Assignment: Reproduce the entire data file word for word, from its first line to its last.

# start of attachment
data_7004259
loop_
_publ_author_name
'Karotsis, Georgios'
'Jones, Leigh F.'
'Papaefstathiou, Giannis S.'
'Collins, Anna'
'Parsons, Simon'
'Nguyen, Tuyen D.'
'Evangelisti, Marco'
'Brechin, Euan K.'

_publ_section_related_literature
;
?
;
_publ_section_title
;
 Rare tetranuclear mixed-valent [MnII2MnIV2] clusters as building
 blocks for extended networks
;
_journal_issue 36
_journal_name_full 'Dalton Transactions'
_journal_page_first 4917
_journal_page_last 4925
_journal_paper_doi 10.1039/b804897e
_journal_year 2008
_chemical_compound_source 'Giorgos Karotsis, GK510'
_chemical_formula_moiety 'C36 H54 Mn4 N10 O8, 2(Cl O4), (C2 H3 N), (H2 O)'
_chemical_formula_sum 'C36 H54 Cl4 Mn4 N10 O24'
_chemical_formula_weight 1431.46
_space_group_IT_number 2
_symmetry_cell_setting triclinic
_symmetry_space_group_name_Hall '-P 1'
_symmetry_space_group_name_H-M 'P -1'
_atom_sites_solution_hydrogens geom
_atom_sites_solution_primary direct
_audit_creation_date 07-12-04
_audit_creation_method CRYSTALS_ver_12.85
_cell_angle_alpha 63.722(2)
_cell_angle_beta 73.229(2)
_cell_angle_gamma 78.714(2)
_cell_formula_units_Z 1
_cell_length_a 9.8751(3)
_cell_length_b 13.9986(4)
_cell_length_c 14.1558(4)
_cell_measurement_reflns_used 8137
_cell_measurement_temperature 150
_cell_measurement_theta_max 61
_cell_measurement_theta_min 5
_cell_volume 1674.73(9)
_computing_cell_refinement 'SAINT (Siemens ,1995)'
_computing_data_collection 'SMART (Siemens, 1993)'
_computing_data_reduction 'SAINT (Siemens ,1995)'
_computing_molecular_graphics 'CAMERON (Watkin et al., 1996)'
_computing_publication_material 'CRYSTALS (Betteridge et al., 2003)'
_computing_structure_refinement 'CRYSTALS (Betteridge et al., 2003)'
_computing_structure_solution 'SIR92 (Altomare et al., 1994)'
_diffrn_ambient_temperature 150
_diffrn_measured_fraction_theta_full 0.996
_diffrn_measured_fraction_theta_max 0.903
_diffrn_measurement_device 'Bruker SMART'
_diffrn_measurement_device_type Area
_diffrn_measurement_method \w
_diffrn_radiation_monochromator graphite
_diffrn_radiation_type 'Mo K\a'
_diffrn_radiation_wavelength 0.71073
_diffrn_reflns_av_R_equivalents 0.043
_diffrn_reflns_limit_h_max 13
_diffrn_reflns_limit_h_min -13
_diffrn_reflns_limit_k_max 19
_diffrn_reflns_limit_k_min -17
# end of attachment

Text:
data_7004259
loop_
_publ_author_name
'Karotsis, Georgios'
'Jones, Leigh F.'
'Papaefstathiou, Giannis S.'
'Collins, Anna'
'Parsons, Simon'
'Nguyen, Tuyen D.'
'Evangelisti, Marco'
'Brechin, Euan K.'

_publ_section_related_literature
;
?
;
_publ_section_title
;
 Rare tetranuclear mixed-valent [MnII2MnIV2] clusters as building
 blocks for extended networks
;
_journal_issue 36
_journal_name_full 'Dalton Transactions'
_journal_page_first 4917
_journal_page_last 4925
_journal_paper_doi 10.1039/b804897e
_journal_year 2008
_chemical_compound_source 'Giorgos Karotsis, GK510'
_chemical_formula_moiety 'C36 H54 Mn4 N10 O8, 2(Cl O4), (C2 H3 N), (H2 O)'
_chemical_formula_sum 'C36 H54 Cl4 Mn4 N10 O24'
_chemical_formula_weight 1431.46
_space_group_IT_number 2
_symmetry_cell_setting triclinic
_symmetry_space_group_name_Hall '-P 1'
_symmetry_space_group_name_H-M 'P -1'
_atom_sites_solution_hydrogens geom
_atom_sites_solution_primary direct
_audit_creation_date 07-12-04
_audit_creation_method CRYSTALS_ver_12.85
_cell_angle_alpha 63.722(2)
_cell_angle_beta 73.229(2)
_cell_angle_gamma 78.714(2)
_cell_formula_units_Z 1
_cell_length_a 9.8751(3)
_cell_length_b 13.9986(4)
_cell_length_c 14.1558(4)
_cell_measurement_reflns_used 8137
_cell_measurement_temperature 150
_cell_measurement_theta_max 61
_cell_measurement_theta_min 5
_cell_volume 1674.73(9)
_computing_cell_refinement 'SAINT (Siemens ,1995)'
_computing_data_collection 'SMART (Siemens, 1993)'
_computing_data_reduction 'SAINT (Siemens ,1995)'
_computing_molecular_graphics 'CAMERON (Watkin et al., 1996)'
_computing_publication_material 'CRYSTALS (Betteridge et al., 2003)'
_computing_structure_refinement 'CRYSTALS (Betteridge et al., 2003)'
_computing_structure_solution 'SIR92 (Altomare et al., 1994)'
_diffrn_ambient_temperature 150
_diffrn_measured_fraction_theta_full 0.996
_diffrn_measured_fraction_theta_max 0.903
_diffrn_measurement_device 'Bruker SMART'
_diffrn_measurement_device_type Area
_diffrn_measurement_method \w
_diffrn_radiation_monochromator graphite
_diffrn_radiation_type 'Mo K\a'
_diffrn_radiation_wavelength 0.71073
_diffrn_reflns_av_R_equivalents 0.043
_diffrn_reflns_limit_h_max 13
_diffrn_reflns_limit_h_min -13
_diffrn_reflns_limit_k_max 19
_diffrn_reflns_limit_k_min -17